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Israel bombs pro-Assad Lebanon militants after rocket attack

An Israeli soldier walks past a car damaged by a barrage of Lebanese rockets fired at Israel, in Kibbutz Gesher HaZiv, near the northern cit
An Israeli soldier walks past a car damaged by a barrage of Lebanese rockets fired at Israel, in Kibbutz Gesher HaZiv, near the northern cit

JERUSALEM (Reuters) - Israel's air force on Friday bombed a militant base in Lebanon used by allies of Syrian President Bashar al-Assad and radical Islamists in retaliation for a rare cross-border rocket salvo a day earlier, Israeli and Lebanese officials said.

There were no reported casualties in the Israeli raid near the Rashidiyi Palestinian refugee camp between Sidon and Beirut, or the rocket strike on Thursday in Israel's northern Galilee region.

Israeli Defense Minister Moshe Yaalon called the air strike a "response" to the rocket fire and said he "holds the Lebanese government responsible for what happens in its midst and won't accept any shooting or provocations".

An al Qaeda-associated Sunni Muslim group calling itself the Brigades of Abdullah Azzam claimed responsibility for Thursday's attack on Israel.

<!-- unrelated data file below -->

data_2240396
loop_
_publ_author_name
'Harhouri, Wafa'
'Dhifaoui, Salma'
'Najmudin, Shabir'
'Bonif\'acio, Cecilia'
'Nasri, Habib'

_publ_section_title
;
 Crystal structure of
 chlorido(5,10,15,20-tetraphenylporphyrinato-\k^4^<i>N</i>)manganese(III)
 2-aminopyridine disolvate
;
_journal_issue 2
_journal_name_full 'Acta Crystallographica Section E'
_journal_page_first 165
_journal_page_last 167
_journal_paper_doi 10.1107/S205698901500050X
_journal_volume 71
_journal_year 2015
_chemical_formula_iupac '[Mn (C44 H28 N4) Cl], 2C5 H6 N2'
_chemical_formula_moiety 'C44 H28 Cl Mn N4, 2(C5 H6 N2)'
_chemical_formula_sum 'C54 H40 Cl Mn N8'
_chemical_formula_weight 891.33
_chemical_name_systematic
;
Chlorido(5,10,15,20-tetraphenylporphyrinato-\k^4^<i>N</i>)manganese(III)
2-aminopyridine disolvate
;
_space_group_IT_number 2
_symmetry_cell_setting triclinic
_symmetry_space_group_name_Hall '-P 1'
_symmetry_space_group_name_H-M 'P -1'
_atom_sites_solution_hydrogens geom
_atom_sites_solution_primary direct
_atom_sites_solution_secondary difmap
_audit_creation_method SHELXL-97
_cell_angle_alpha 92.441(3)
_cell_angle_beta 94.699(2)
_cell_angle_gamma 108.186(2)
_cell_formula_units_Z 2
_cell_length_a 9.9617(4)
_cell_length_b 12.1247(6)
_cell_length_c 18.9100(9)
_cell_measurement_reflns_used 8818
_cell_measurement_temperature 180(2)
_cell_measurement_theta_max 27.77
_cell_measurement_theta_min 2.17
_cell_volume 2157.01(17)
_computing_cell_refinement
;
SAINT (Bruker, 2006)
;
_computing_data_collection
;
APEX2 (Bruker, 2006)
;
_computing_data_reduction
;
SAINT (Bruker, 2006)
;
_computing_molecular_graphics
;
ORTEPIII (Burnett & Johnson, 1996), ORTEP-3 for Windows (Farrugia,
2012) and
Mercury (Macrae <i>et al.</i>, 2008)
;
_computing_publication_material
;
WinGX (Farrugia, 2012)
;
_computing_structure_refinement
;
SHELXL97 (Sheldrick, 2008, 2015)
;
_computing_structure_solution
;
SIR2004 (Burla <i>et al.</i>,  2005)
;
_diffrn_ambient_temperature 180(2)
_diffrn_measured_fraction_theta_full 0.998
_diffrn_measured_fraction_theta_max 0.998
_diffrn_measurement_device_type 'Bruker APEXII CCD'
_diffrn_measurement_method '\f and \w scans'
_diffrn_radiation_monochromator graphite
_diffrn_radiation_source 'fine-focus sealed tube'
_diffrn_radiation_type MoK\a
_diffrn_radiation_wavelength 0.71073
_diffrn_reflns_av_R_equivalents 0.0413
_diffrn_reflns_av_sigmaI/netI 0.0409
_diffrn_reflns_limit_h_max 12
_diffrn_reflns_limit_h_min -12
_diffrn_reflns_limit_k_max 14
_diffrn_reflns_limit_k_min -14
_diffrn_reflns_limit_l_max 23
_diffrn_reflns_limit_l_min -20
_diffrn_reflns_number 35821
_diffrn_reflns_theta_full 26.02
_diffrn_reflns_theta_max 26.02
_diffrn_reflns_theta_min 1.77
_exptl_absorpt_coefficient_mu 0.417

However, the Lebanese army said in a statement that Israel had stuck a network of tunnels used by the pro-Syrian Popular Front for the Liberation of Palestine-General Command (PFLP-GC) in Naameh, an area between Sidon and Beirut, leaving a five-meter-wide (16-foot) crater in the ground.

A Lebanese security source said the camp was home as well to Islamist militants.

Israel routinely retaliates for cross-border shootings, although such altercations have been rare since an inconclusive 2006 war with Hezbollah Shi'ite Muslim guerrillas in Lebanon.

Israel has also been reluctant to open a Lebanese front due to spiraling instability in the region, but fears al Qaeda-linked groups in Syria may turn their sights on the Jewish state and the occupied Golan Heights or that Hezbollah may do so to deflect criticism from the Sunni Arab world for backing Assad.

While Hezbollah has lined up behind Assad, al Qaeda affiliates are fighting with Syrian rebels against the government in Damascus.

(Additional reporting by Mariam Karouny in Beirut, Khaled Oweis in Amman; Writing by Allyn Fisher-Ilan and Dan Williams, Editing by Mark Heinrich)

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